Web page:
You’ll Never Guess What the New GOP Proposals Would Do to the Deficit

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U.S. Speaker of the House John Boehner (R-OH) (L) and Senate Minority Leader Mitch McConnell (R-KY) (R) answer questions at the U.S. Capitol February 29, 2012 in Washington, DC. Boehner and McConnell spoke about their luncheon with U.S. President Barack Obama and the topics.
Photo: Win McNamee/Getty Images

John Boehner and Mitch McConnell celebrate their midterm victory in customary style, by writing a Wall Street Journal op-ed explaining their vision. In it, they promise to work to address “a national debt that has Americans stealing from their children and grandchildren, robbing them of benefits that they will never see and leaving them with burdens that will be nearly impossible to repay.”

Oddly, only a few of the legislative items they propose have any relation to this burdensome debt that troubles them so. Even more oddly, all of those proposals would increase the debt.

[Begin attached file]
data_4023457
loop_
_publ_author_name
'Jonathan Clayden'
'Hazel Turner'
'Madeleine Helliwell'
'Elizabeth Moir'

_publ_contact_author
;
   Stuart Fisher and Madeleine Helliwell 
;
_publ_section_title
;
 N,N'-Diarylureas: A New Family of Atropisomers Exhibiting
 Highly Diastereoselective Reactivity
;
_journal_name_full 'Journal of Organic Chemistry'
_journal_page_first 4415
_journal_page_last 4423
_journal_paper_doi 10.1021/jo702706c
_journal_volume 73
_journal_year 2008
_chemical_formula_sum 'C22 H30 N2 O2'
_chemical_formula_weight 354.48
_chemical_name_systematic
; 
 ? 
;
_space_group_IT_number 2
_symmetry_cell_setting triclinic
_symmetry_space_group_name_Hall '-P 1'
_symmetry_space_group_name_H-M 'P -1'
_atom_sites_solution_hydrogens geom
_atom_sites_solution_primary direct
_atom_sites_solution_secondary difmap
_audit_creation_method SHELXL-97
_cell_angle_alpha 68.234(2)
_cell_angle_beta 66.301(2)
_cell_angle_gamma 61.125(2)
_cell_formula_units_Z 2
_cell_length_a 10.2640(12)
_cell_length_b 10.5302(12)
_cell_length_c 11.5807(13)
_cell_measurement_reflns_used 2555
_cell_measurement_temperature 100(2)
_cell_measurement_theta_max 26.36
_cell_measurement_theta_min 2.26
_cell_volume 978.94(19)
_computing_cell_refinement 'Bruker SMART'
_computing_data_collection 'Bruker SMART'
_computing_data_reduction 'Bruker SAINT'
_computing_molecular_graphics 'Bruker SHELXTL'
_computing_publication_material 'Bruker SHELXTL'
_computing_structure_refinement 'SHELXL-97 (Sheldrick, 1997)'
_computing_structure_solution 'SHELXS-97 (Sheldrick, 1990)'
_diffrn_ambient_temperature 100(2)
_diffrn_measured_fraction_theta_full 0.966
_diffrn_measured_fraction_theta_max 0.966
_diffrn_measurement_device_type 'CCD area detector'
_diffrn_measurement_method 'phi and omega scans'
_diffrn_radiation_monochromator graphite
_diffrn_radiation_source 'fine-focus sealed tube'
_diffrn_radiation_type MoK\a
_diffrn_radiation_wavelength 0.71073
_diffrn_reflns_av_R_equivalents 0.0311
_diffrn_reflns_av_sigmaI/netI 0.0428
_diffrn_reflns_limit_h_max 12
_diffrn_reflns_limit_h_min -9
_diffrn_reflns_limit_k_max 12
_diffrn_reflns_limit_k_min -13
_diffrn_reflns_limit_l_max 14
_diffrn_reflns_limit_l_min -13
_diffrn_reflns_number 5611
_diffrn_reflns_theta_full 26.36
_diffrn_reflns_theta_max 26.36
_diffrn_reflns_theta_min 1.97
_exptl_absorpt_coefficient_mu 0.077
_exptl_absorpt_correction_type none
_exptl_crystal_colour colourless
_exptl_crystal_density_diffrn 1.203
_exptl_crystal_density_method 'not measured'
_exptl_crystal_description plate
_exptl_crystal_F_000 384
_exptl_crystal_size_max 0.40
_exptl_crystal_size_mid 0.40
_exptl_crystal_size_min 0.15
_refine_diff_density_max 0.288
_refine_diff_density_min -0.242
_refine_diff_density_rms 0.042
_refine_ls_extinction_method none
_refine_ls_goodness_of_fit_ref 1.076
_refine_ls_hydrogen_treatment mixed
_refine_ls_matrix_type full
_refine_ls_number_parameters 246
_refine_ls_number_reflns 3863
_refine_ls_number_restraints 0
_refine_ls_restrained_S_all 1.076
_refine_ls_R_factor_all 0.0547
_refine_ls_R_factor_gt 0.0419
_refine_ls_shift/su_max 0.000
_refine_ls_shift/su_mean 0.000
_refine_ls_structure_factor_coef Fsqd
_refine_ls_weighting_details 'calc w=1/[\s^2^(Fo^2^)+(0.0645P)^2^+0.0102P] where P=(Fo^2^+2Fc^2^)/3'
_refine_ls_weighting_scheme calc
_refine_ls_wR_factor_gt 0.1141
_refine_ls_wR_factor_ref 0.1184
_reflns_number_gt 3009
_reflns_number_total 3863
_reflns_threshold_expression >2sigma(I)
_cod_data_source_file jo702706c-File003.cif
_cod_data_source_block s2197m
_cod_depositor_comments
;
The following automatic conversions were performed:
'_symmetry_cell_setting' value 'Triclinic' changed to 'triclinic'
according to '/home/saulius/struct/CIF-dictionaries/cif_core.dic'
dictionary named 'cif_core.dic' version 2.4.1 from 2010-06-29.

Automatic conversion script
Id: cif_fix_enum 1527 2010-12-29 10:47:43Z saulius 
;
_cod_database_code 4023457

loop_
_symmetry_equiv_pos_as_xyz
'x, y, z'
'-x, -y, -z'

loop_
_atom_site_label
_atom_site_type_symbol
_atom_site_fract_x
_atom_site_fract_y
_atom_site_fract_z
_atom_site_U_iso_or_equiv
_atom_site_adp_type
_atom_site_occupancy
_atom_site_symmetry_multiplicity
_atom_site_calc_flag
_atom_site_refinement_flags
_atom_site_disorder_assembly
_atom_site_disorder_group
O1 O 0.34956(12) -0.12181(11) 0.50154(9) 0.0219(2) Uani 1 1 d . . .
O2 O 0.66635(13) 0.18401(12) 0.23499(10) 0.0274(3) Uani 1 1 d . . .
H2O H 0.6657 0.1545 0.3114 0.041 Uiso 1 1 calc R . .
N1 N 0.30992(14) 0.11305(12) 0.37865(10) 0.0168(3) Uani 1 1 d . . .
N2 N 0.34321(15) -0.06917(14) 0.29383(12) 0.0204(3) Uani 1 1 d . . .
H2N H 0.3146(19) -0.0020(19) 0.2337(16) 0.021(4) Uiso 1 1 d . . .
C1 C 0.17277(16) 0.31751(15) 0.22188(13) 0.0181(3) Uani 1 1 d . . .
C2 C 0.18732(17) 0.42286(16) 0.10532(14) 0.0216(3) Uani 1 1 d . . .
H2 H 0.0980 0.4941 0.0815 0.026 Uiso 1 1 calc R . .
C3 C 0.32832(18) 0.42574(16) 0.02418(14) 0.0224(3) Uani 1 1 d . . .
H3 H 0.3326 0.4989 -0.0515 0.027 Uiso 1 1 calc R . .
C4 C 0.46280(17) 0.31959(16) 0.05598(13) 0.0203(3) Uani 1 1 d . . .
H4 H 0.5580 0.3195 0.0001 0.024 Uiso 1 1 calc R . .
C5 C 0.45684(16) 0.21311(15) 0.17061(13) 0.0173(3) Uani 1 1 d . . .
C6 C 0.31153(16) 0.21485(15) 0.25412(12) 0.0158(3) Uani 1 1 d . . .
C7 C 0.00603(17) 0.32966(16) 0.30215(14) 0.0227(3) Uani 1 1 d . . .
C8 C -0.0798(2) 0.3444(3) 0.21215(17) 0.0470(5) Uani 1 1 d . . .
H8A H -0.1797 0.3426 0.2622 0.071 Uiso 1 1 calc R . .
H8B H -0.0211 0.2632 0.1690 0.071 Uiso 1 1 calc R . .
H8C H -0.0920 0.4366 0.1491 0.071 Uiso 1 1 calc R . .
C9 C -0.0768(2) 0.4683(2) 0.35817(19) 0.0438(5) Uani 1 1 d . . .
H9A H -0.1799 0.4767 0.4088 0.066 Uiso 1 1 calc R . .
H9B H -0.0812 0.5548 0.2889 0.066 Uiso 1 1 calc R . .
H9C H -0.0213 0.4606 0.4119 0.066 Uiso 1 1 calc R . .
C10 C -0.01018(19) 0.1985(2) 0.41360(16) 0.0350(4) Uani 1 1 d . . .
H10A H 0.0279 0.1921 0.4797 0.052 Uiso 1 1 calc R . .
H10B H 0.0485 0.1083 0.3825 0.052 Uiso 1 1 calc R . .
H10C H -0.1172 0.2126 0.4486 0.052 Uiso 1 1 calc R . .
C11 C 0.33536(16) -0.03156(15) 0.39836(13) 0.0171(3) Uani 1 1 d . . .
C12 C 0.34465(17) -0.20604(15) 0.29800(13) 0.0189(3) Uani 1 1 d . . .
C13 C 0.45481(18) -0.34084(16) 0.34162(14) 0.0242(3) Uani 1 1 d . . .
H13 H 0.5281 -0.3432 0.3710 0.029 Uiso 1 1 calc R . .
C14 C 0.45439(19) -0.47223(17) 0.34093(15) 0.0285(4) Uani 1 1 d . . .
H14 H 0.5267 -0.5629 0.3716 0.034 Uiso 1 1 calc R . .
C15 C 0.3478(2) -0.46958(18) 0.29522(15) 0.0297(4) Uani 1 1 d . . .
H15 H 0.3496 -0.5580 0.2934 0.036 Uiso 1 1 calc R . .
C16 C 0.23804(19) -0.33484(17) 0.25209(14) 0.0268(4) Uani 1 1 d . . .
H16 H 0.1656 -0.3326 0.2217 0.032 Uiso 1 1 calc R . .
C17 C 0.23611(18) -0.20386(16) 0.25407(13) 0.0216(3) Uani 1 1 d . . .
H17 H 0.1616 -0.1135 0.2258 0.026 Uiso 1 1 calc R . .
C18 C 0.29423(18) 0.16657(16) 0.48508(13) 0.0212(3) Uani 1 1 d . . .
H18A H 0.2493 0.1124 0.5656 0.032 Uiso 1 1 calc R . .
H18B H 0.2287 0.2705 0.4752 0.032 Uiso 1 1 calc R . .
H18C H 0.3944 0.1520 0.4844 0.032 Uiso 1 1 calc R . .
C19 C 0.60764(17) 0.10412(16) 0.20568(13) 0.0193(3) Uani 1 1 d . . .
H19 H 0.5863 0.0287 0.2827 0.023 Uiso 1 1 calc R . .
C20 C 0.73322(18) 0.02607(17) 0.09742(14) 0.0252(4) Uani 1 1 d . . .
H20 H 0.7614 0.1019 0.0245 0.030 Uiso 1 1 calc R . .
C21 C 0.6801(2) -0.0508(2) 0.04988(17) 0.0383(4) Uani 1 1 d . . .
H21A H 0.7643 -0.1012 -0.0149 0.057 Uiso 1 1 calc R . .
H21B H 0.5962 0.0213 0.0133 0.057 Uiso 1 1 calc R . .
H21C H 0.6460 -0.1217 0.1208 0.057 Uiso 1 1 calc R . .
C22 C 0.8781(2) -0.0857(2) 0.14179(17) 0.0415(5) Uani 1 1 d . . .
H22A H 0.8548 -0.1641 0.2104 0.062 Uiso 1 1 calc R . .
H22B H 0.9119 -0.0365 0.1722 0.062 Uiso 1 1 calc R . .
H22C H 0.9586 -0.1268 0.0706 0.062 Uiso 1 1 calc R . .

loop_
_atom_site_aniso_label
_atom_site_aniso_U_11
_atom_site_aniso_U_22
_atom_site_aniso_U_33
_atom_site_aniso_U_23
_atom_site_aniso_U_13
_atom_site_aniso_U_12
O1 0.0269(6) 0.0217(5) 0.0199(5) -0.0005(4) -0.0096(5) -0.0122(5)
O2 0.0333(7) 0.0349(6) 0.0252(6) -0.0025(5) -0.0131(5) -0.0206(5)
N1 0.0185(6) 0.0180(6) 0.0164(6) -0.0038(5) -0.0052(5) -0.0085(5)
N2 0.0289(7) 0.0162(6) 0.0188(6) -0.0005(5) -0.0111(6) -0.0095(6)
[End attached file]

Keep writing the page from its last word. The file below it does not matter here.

Boehner and McConnell have mentioned three proposals that have any significant fiscal effects:

1. “renewing our commitment to repeal ObamaCare”

The Congressional Budget Office confirmed last year that repealing Obamacare would increase the budget deficit by $109 billion over a decade.

2. “a proposal to restore the traditional 40-hour definition of full-time employment.”

The CBO measured this, too. It would increase deficits by $73 billion over a decade.

3. Repeal the medical device tax (a proposal missing from the op-ed, but reported to top the list of Congressional priorities).

This would increase the deficit by $29 billion over a decade.

Of course, all the fiscal proposals they list are related to Obamacare. This is not a coincidence. The GOP’s Obamacare conundrum in a nutshell is that they have condemned the law for its fiscal irresponsibility, but its political weakness stems precisely from its fiscal responsibility. The law made a lot of enemies because it had to make the numbers add up. Republicans have spent five years promising to get around to proposing their own plan, but they haven’t done it because if you want to make the numbers add up, you have to take things away from people.

That’s why, whenever they vote to repeal the law, which would take things away from people, they attach the concrete repeal to a vague promise to write some alternative health-care plan, someday. But grappling with tradeoffs is hard. Giving away money is easy.